Finally, the coding scale used to score benefits language is biased to detect small gradations in expression of benefit. For instance, positive scores for benefits possibility reflect statements of possibility rather than probability; in contrast, negative scores contain probabilistic information. Therefore, high benefits language scores do not generally reflect extravagant expressions of benefit.

A recent study reported that phase 1 trial consent documents aptly describe their purposes in terms of generalisable knowledge, and state the uncertainties with respect to benefits for trial participants.26 We emphasise here that our review of HGT consent forms is not inconsistent with this favourable appraisal. Nevertheless, measures used in the aforementioned study may not capture the degree to which consent forms endeavour to counter therapeutic misconceptions.

Within the parameters of these qualifications, the present study indicates that although clinicians communicate uncertainties to prospective research participants, only a minority use consent forms to advise research participants about any improbability of response, improvement, or even cure. These results also confirm that consent documents overwhelmingly use therapeutic terminology in describing experimental agents. We also provide evidence that benefits descriptions vary across medical specialties, with genetic disease trials using the term “gene therapy” more commonly, but otherwise showing significantly greater caution in communicating benefits. The latter may reflect the fact that many of these trials are conducted in people with stable and relatively mild forms of genetic illness.

The results offer evidence that therapeutic optimism is conveyed more strongly in trials conducted by investigators who are active in the development of HGTs. High volume trialists might have been expected to practice greater therapeutic caution on three grounds. Firstly, the HGT field has twice been publicly held to account for its exuberance: once in 1995, when an NIH panel concluded that “overselling” of HGT “[had] led to the mistaken and widespread perception that gene therapy is further developed and more successful than it actually is”,27 and again after the 1999 death of a patient volunteer heightened questions about the field’s adherence to ethical practices. High volume trialists would be more motivated to protect the credibility of their field. Secondly, because of their familiarity with HGT’s complexity, they might take a longer and more modest view of gene transfer research. Thirdly, their attendance at RAC meetings and experience with upheaval might have sensitised high volume trialists to the hazards of overstating benefit.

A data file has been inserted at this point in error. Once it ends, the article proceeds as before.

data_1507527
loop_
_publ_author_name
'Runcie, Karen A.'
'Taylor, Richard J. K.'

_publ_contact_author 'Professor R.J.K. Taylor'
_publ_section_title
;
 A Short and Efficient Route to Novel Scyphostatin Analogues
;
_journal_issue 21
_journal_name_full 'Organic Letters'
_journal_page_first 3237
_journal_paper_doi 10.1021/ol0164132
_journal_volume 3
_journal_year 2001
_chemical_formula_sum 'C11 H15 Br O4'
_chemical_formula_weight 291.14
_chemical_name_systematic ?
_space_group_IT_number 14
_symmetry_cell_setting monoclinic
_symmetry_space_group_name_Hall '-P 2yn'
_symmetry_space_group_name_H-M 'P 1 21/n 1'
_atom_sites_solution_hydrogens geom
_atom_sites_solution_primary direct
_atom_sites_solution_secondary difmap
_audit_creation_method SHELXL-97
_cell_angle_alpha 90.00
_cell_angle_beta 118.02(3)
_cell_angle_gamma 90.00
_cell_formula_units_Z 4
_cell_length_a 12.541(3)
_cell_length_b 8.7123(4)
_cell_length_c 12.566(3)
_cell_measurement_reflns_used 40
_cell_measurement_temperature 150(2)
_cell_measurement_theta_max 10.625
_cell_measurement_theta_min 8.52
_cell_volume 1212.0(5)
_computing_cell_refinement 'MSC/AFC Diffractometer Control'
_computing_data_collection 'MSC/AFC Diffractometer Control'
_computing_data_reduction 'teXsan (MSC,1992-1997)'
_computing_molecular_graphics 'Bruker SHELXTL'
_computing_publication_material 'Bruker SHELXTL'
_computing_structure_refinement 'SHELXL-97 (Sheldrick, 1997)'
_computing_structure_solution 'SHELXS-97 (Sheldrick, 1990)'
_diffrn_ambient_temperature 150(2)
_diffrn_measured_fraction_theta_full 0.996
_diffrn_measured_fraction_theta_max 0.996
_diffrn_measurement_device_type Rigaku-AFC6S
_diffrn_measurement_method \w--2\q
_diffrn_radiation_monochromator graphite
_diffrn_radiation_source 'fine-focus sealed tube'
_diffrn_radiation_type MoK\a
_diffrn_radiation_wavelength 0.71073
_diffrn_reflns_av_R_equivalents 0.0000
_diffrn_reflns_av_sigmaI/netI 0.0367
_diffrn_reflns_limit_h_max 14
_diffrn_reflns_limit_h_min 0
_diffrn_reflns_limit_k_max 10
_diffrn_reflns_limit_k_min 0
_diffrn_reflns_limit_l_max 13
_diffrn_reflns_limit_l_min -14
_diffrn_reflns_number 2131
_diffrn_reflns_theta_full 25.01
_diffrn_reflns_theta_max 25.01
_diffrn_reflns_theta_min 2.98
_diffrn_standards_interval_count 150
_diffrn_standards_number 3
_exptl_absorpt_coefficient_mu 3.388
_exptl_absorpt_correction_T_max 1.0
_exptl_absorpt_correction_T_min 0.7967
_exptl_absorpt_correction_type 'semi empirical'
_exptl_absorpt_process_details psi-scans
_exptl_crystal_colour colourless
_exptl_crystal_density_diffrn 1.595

Indeed, high volume trialists were significantly more cautious with agent terminology; within disease categories, they were also less likely than low volume trialists to use the term “gene therapy”, although significance could not be established. Nevertheless, high volume trialists used significantly more optimistic benefits language than others. These results suggest that active HGT investigators might somehow communicate their private and scientific enthusiasm for HGT to prospective subjects, though we can not rule out the possibility that high volume trialists might be affiliated with institutions whose IRBs are less attentive to therapeutic misconceptions, or high volume trialists’ studies may have differences that warrant more emphatic benefits descriptions. On the basis of these findings, we believe PIs and IRBs should be especially attentive to moderating benefits language where investigators are known to be involved in the development of the agents they test. In addition, an extra sentence might be added to consent documents disclosing an investigator’s personal investment in the line of inquiry being tested; such a disclosure would begin to address a source of conflict of interest that is probably more pervasive in clinical trials than those relating to financial relationships.28

These data contain several encouraging findings as well. Firstly, this study provides indications that consent documents are increasingly mindful of the various ways that the therapeutic misconception can be avoided. Trends consistently indicate less emphasis on direct benefit and therapeutic terminology, and more emphatic expressions of therapeutic caution. Secondly, these data indicate that consent documents used in trials for terminal diseases, where the therapeutic misconception is of particular concern, are not necessarily more prone to therapeutic optimism. For instance, over half of the cardiovascular consent documents were drawn from limb revascularisation trials; nevertheless, cardiovascular trials received average scores that were similar or more optimistic than those for cancer, which is life threatening. In addition, oncology consent forms selected for statements that eligible subjects had an incurable condition scored for benefits language on average very similar to non-terminal cancer trials (data not shown). This observation is somewhat surprising, since disease severity tends to influence whether trials are conceptualised as “experiments” or “treatments.”29

Although these results pertain to HGT trials, our intent was to use gene transfer as a model for studying the consent process when new and unproven, research intensive medical technologies reach the clinic. The present results provide empirical evidence of ethical problems that arise in trials of novel agents, particularly when physician scientists conduct trials of their own investigational agents.


Without wishing to imply their endorsement of our methods or findings, the authors thank Stan Shapiro, Dean Fergusson, and Kathleen Glass for comments during manuscript preparation and Aaron Levenstadt for research assistance. We also thank Sharon Thompson and Robert Jambou for providing consent forms, and the members of the McGill CTRG for ongoing discussions. This work was funded by the Canadian Institutes of Health Research and the Stem Cell Genomics and Therapeutics Network.


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  • This work was funded by the Canadian Institutes of Health Research and the Stem Cell Genomics and Therapeutics Network.


    The author wishes to direct the interested reader to two related studies that were published since the acceptance of our manuscript: